Libya fighitng
Fighters loyal to the UN-recognised Libyan Government of National Accord (GNA) secure the area of Abu Qurain, halfway between the capital Tripoli and Libya's second city Benghazi on July 20, 2020. Image Credit: AFP

The declaration of a ceasefire in Libya should lead to a new chapter in the war-ravaged country, based on a political process to reunite the nation, restore stability and end foreign intervention.

Fayez Al Serraj, the prime minister of the Government of National Accord based in the capital Tripoli, and Aguila Saleh, the speaker of the rival elected parliament based in the east, on Friday called for a ceasefire, cessation of military hostilities, restart of a political process and resumption of oil production and exports.

Libya was plunged into a conflict that split the country since the overthrow of Muammar Gaddafi in 2011. The ceasefire call is a major breakthrough. Both Al Serraj and Saleh seem to agree on the need to demilitarise parts of the country.

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The world has immediately lent its support for the announcement. The United Nations Secretary-General Antonio Guterres said he hoped the declaration “will be respected immediately by armed forces from both sides.” Guterres urged the Joint Military Commission to act on the ceasefire call and called on all parties “to engage constructively in an inclusive political process” based on the outcome of a conference of world leaders in Berlin in January, which had sought an arms embargo and a roadmap for a political settlement.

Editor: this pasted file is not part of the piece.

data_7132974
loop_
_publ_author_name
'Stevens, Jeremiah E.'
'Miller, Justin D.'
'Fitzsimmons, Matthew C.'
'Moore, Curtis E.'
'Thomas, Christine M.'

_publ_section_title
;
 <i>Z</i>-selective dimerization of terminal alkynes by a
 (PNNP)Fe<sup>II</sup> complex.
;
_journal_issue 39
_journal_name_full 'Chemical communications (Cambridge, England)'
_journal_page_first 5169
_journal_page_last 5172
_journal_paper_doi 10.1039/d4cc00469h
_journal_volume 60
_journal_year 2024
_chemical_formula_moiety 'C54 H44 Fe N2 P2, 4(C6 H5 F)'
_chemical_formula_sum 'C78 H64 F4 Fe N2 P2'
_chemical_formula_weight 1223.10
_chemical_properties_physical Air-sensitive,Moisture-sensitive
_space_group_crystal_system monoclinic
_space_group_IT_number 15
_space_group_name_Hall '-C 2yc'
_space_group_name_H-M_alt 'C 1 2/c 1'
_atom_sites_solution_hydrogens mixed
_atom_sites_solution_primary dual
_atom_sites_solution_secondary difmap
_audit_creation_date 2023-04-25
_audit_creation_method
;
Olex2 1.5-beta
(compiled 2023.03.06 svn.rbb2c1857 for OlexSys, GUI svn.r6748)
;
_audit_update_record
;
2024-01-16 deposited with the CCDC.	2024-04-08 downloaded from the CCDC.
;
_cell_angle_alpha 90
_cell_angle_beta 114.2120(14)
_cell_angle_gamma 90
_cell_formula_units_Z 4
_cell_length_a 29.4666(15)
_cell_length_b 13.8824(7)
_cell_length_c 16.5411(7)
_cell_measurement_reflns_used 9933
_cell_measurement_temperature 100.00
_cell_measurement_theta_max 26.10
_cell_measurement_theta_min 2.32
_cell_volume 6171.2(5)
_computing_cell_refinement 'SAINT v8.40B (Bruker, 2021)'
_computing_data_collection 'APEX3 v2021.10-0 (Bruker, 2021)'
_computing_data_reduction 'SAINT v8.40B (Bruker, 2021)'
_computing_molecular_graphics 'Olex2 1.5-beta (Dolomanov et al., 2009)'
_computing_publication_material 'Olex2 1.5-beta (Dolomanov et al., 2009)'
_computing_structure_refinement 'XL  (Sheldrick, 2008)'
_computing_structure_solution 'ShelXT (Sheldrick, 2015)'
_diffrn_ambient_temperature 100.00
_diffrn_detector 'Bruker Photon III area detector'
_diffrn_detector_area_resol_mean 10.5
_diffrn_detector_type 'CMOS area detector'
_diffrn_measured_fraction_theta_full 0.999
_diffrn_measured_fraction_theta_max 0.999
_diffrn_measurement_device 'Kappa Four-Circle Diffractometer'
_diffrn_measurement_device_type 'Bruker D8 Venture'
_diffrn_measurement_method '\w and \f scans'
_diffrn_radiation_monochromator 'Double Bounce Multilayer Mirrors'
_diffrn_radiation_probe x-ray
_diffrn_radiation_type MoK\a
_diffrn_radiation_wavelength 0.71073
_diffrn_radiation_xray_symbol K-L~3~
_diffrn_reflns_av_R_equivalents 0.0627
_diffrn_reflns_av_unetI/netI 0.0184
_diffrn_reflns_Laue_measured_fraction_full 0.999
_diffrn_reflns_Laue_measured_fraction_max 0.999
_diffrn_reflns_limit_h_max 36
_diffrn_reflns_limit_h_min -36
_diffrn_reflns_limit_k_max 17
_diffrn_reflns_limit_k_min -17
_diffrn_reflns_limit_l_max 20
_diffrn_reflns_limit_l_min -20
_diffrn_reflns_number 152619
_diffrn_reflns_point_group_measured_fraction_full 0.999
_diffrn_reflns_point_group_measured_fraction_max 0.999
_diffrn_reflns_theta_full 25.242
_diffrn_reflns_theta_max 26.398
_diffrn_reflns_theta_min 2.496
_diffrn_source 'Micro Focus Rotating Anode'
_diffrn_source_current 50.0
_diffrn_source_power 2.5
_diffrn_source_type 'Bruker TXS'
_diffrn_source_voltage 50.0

The UAE’s Foreign Ministry also welcomed the initiative. “It is time for the guns to fall silent as the solution in Libya is invariably political through an inclusive dialogue based on agreed international and regional terms of reference,” UAE Minister of State for Foreign Affairs Anwar Gargash said on Twitter. The Gulf Cooperation Council, Egypt and western countries echoed the sentiment.

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However, it remains to be seen how credible Al Serraj’s declaration is because his government has been increasingly looking like a proxy of Turkey. The government of Recep Tayyip Erdogan, with an eye on Libya’s oil resources, has established a military base west of the country and has been sending troops, mercenaries, and heavy weaponry. Ankara’s intervention has escalated the war and led to the failure of previous attempts to end the fighting.

“A ceasefire blocks the way for foreign military interventions and ends with the expulsion of mercenaries and dissolving the militias to achieve comprehensive national sovereignty,” Saleh said.

This will prove the most critical, and perhaps the trickiest, part of the new initiative — a real test of Al Serraj’s commitment to peace. He must end his reliance on Turkey for peace to prevail in Libya.